Find Out Why They’re Not Just For Race Cars

Find Out Why They're Not Just For Race Cars

If you look back at some of the General’s hottest-performance cars, you will notice a reoccurring theme — many do not have a traditional perimeter frame. Many of these muscle cars were built on what is called a unibody platform. Camaros, Novas, and Firebirds were all built with a unibody construction utilizing a front subframe section that attached to the body, rather than full perimeter frames where the body is mounted onto the frame structure.

This was okay when the cars were new and factory stock. But, age and the addition of a few major performance enhancements, will help you soon notice how inadequate a “seasoned” unibody-constructed car really is when diving into building a true performance classic.

A unibody Camaro, Firebird, or Nova has rear framerails that are integrated into the body (left). The front rails (right) are a bolt-in frame section that attaches to the structure’s floor at specific locations. Rigidly connecting these two foundational areas is crucial for a great riding and handling classic. shown is Chassisworks’ bolt-in frame section going into a ’69 Camaro.

Flexability On Demand

Because a unibody car is lacking a perimeter frame, the body can twist and flex when engine torque is applied to move the car and while simply driving over road irregularities. And after 30- or 40-plus years, that flexing has definitely wreaked havoc on the welded seams and joints. Therefore, adding a set of subframe connectors is an easy and relatively inexpensive way to add support to the body and stiffen up the chassis to deliver a better handling car and help prevent loss of performance.

To explain this reasoning even better, we reached out to Chris Alston Chassisworks to find out why ­­— unless you are installing a completely new chassis — subframe connectors should be your first modification when upgrading your F- or X-body’s suspension.

It is well documented that chassis flex can and will rob performance. So, stiffening your car’s chassis with subframe connectors will provide several benefits like improved handling, better launches, improved ride quality, and even vehicle longevity.

We can say handling is improved because chassis flex will be reduced. This will help keep the car’s suspension loads contained within the springs and shocks, rather than being absorbed by the flexing action of the unibody. When the chassis flexes, it essentially acts as a fifth spring by absorbing the power the engine is applying to move the car. This absorbed power is taken away from where it can do the most good — your suspension.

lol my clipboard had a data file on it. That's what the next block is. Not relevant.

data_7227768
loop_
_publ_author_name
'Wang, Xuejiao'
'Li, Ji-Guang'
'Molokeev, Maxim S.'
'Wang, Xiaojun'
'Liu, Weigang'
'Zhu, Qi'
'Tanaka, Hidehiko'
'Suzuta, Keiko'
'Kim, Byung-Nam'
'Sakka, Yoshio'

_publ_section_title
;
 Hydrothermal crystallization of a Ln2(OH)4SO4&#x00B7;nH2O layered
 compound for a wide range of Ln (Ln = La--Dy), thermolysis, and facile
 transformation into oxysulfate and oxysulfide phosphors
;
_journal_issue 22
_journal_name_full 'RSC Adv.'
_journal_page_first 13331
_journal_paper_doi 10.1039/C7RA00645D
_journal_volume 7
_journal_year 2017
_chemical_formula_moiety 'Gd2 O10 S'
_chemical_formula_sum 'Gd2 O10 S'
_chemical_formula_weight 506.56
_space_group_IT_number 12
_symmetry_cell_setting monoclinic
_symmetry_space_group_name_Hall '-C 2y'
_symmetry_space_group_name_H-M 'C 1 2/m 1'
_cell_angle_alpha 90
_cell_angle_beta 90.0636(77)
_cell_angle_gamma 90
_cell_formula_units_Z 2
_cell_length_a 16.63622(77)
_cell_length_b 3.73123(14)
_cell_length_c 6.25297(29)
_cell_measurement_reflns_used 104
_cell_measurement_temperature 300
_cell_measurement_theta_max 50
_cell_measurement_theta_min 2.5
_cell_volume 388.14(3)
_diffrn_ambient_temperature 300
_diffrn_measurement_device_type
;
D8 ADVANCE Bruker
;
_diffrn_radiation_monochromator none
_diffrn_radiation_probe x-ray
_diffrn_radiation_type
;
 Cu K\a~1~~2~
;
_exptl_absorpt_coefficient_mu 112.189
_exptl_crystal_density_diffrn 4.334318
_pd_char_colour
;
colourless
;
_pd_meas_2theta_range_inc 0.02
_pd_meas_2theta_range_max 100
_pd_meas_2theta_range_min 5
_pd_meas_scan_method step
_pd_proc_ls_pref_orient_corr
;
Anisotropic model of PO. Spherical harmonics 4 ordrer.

Stiffening the chassis allows the suspension to more effectively do its job and makes the effects of suspension tuning far more predictable. – Lino Chestang, Chassisworks

Take-off (launching) from a red light or at the drag strip will be exponentially improved, because, again, chassis flex is reduced. Look at it this way, when mashing the throttle pedal, the engine torque will be instantly sent to the rear axle rather than being used up by the flexing of the unibody construction.

Although many do not consider this aspect, ride quality and comfort can also be drastically improved by the reduction in chassis flex. How it works is: the connectors help keep the forces applied by road irregularities contained to the suspension rather than being absorbed, again, by the flexing of the body. Are you noticing how body flex can hinder your car’s performance? Again, controlling body flex means the car is much more supported and controllable. In fact, we once witnessed a small-block-powered Vega pop the windshield out of the car while launching at a drag race.

The car we are showing is an early Nova (’62-’65). In this install, the front cup fits over the end of the front frame rail, and the rear plate seats along the inside of the frame rail just forward of the leaf-spring bolt. The bracket behind the rear mounting area is the lower arm bracket for Chassisworks’ g-Link rear suspension. This bracket is not required to install subframe connectors. The holes being drilled through the connectors are for the optional, and recommended, center support.

“In high-performance applications, the flexing of the entire vehicle and its components affects suspension performance,” states Lino Chestang of Chris Alston Chassisworks. “Higher-rate springs, urethane bushings, stiffer shocks, lower-profile tires, all have greater resistance to motion and therefore, transfer more force and movement into the chassis. Stiffening the chassis allows the suspension to more effectively do its job and makes the effects of suspension tuning far more predictable.”

But what about the average cruiser hot rod? Is installing a set of subframe connectors something the average enthusiast should consider? “The benefits of increased chassis stiffness are not limited only to high-performance cars,” says Lino. “Your average street-driven, stock, classic car suffers from general fatigue and wear along many of the chassis seams and contact points. There may be damage or distortion in the rails and panels that compromise the strength of the chassis, which even when new, was not up to modern standards. Most owners have likely seen this firsthand when jacking up their car and the door-jamb gaps widen or the door striker alignment shifts.

If you’re looking for the ultimate OE-chassis support, the g-Connector system includes subframe connectors, center support, and driveshaft loop. The system fits completely underfloor. According to Chassisworks, there is room available to tightly run a 3-inch dual exhaust. However, it may require custom exhaust installation.